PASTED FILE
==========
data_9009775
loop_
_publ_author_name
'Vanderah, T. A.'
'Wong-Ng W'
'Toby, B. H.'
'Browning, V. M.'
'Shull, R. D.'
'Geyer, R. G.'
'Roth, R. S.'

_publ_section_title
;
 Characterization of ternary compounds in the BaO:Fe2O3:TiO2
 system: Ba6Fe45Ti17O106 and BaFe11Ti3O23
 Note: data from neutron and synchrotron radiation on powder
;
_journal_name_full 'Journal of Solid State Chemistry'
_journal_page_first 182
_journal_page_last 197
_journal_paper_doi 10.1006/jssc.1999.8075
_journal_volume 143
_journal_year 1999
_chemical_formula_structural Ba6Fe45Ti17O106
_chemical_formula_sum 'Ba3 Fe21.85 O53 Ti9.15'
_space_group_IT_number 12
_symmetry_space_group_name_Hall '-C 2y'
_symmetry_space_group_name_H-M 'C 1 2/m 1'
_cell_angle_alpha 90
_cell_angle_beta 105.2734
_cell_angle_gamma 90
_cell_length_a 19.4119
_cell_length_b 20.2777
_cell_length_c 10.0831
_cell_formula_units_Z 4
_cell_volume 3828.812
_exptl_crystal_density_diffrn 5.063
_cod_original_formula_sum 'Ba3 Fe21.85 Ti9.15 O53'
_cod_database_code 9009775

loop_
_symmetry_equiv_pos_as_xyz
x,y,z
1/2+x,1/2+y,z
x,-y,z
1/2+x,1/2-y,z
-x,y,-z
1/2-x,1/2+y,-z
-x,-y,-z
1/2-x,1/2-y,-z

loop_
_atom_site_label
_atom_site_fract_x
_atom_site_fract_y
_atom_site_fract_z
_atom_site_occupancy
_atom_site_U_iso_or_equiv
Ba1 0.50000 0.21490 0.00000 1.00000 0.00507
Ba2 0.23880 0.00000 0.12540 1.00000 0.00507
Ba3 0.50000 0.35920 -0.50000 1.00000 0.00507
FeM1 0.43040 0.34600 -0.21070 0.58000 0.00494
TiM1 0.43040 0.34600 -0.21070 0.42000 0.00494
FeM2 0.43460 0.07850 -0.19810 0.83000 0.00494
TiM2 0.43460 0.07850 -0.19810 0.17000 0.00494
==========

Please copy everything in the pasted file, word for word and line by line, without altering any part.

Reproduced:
data_9009775
loop_
_publ_author_name
'Vanderah, T. A.'
'Wong-Ng W'
'Toby, B. H.'
'Browning, V. M.'
'Shull, R. D.'
'Geyer, R. G.'
'Roth, R. S.'

_publ_section_title
;
 Characterization of ternary compounds in the BaO:Fe2O3:TiO2
 system: Ba6Fe45Ti17O106 and BaFe11Ti3O23
 Note: data from neutron and synchrotron radiation on powder
;
_journal_name_full 'Journal of Solid State Chemistry'
_journal_page_first 182
_journal_page_last 197
_journal_paper_doi 10.1006/jssc.1999.8075
_journal_volume 143
_journal_year 1999
_chemical_formula_structural Ba6Fe45Ti17O106
_chemical_formula_sum 'Ba3 Fe21.85 O53 Ti9.15'
_space_group_IT_number 12
_symmetry_space_group_name_Hall '-C 2y'
_symmetry_space_group_name_H-M 'C 1 2/m 1'
_cell_angle_alpha 90
_cell_angle_beta 105.2734
_cell_angle_gamma 90
_cell_length_a 19.4119
_cell_length_b 20.2777
_cell_length_c 10.0831
_cell_formula_units_Z 4
_cell_volume 3828.812
_exptl_crystal_density_diffrn 5.063
_cod_original_formula_sum 'Ba3 Fe21.85 Ti9.15 O53'
_cod_database_code 9009775

loop_
_symmetry_equiv_pos_as_xyz
x,y,z
1/2+x,1/2+y,z
x,-y,z
1/2+x,1/2-y,z
-x,y,-z
1/2-x,1/2+y,-z
-x,-y,-z
1/2-x,1/2-y,-z

loop_
_atom_site_label
_atom_site_fract_x
_atom_site_fract_y
_atom_site_fract_z
_atom_site_occupancy
_atom_site_U_iso_or_equiv
Ba1 0.50000 0.21490 0.00000 1.00000 0.00507
Ba2 0.23880 0.00000 0.12540 1.00000 0.00507
Ba3 0.50000 0.35920 -0.50000 1.00000 0.00507
FeM1 0.43040 0.34600 -0.21070 0.58000 0.00494
TiM1 0.43040 0.34600 -0.21070 0.42000 0.00494
FeM2 0.43460 0.07850 -0.19810 0.83000 0.00494
TiM2 0.43460 0.07850 -0.19810 0.17000 0.00494